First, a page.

When it comes to Maryland’s seniors, more than half of the state’s confirmed COVID-19 deaths are still coming from the senior living facilities – with Montgomery County showing the most number of senior facilities impacted.
According to the Department of Health website, the county is reporting 215 resident deaths as of Friday, May 8, with 1,000 residents impacted and 512 staff members testing positive. Two senior facility staff members have died in Montgomery County.
Nursing facilities across the state are suffering COVID-19 outbreaks.
Looking more into Montgomery County’s numbers, more than 50 senior sites have reported positive COVID-19 outbreaks. At least six reported 10 or more residents deaths.
Officials point to the larger population in the county and are analyzing outbreaks by facility size. When asked if he could the name the county facilities dealing with the worst population-to-COVID19 ratios, Dr. Travis Gayles refrained from identifying the facilities, but said one case in any senior facility is bad news.
“So just by having one case in your facility qualifies and meets the EPI definition of an outbreak for probing related conditions to nursing homes. So we’re looking at the number of folks, we’re looking at the number of staff involved. And I think for additional context, it’s important to – note that the majority of our nursing home cases popped up at the end of March and early April,” said Gayles.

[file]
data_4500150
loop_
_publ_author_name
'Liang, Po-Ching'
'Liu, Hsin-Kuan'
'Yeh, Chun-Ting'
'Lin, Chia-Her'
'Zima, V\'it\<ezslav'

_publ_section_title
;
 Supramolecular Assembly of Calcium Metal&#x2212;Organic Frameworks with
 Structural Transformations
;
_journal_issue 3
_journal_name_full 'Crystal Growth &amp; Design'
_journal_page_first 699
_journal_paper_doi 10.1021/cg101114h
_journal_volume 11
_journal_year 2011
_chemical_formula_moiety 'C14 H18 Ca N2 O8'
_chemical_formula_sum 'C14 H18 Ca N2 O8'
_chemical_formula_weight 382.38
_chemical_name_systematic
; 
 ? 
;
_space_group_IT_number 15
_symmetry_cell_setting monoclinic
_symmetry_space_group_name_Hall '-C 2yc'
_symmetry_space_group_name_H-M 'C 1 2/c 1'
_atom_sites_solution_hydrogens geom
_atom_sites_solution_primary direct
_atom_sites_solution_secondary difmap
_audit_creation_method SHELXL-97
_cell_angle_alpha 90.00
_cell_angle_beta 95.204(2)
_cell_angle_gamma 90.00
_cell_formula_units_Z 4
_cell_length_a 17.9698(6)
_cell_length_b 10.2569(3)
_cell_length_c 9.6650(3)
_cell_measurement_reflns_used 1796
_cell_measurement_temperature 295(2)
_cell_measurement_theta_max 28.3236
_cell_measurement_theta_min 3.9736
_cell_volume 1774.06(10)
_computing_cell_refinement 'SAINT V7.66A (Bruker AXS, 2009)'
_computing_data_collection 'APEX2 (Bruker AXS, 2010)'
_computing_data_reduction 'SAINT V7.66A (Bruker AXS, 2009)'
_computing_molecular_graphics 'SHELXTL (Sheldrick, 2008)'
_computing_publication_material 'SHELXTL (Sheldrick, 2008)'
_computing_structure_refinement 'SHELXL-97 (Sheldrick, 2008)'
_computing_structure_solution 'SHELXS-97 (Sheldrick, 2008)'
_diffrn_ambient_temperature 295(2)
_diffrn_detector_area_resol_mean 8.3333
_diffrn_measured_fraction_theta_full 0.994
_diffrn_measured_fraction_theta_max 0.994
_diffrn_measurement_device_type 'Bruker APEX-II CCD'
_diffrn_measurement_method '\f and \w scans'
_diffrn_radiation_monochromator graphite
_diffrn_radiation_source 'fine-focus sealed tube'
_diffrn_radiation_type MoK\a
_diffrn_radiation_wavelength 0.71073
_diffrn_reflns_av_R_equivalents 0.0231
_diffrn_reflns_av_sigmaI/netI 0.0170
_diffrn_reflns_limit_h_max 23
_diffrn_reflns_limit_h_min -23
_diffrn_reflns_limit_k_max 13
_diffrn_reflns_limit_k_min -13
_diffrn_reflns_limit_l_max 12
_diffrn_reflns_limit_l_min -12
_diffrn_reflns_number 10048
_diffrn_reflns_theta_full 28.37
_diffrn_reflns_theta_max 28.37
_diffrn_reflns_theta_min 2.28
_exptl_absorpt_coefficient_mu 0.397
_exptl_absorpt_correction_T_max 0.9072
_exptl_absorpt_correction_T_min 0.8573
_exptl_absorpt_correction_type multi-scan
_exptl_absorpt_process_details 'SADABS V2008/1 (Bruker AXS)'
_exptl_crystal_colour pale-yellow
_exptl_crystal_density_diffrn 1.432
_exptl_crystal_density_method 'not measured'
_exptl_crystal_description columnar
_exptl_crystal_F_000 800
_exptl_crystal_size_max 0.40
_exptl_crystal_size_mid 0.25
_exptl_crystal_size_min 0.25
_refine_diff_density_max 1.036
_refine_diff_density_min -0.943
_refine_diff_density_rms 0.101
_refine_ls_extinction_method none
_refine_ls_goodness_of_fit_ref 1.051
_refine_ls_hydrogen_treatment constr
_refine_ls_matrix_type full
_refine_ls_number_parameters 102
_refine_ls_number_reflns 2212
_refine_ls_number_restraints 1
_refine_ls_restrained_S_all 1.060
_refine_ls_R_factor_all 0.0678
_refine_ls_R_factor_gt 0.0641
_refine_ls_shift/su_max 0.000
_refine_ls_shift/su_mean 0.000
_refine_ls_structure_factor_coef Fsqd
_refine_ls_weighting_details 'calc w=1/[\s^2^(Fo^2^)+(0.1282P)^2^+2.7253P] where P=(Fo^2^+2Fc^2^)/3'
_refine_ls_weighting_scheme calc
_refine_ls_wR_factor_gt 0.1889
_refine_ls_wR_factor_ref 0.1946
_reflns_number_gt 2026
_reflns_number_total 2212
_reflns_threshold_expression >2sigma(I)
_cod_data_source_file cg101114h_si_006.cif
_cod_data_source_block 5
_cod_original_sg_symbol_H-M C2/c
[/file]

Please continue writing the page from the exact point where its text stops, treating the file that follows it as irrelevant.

Montgomery County’s Chief Health Officer told FOX 5 that “end of March and early April” period is before the time health departments had received guidance that asymptomatic people could transmit COVID-19. Therefore, Gayles said it’s believed that within nursing homes, staff were unknowingly sharing the virus.
Governor Larry Hogan has called for universal testing in senior facilities and for their staff. However, county leaders say testing is still an issue.
Friday, Montgomery County Councilmember Will Jawando told FOX 5 even Montgomery County reached out to South Korea hoping to procure more testing to meet the Governor’s testing order.
Jawando said they’ve also reached out to other providers and are hoping to announce a private testing partnership soon.
When asked about the timing of all this, Jawando answered, “… It’s too late. And I’m frustrated about it. I got emotional yesterday talking about my uncle who died on Tuesday in a nursing home in this region and I have an aunt who’s in a senior facility right now in Montgomery County whose recently been tested and we’re waiting the results. I’m just one of the many people whose been impacted personally and it’s not fair. And it’s not right.”
The councilmember added, “And we haven’t moved quickly enough at every level of government but it really starts at the top with the present just not taking responsibility for testing.”
Jawando said the county council is also looking at more county oversight and plans to request weekly updates on the nursing homes’ status.
County officials say while many outbreaks have already occurred, it’s important to mitigate any issues within senior facilities now and prepare for the future, which could include another COVID-19 wave.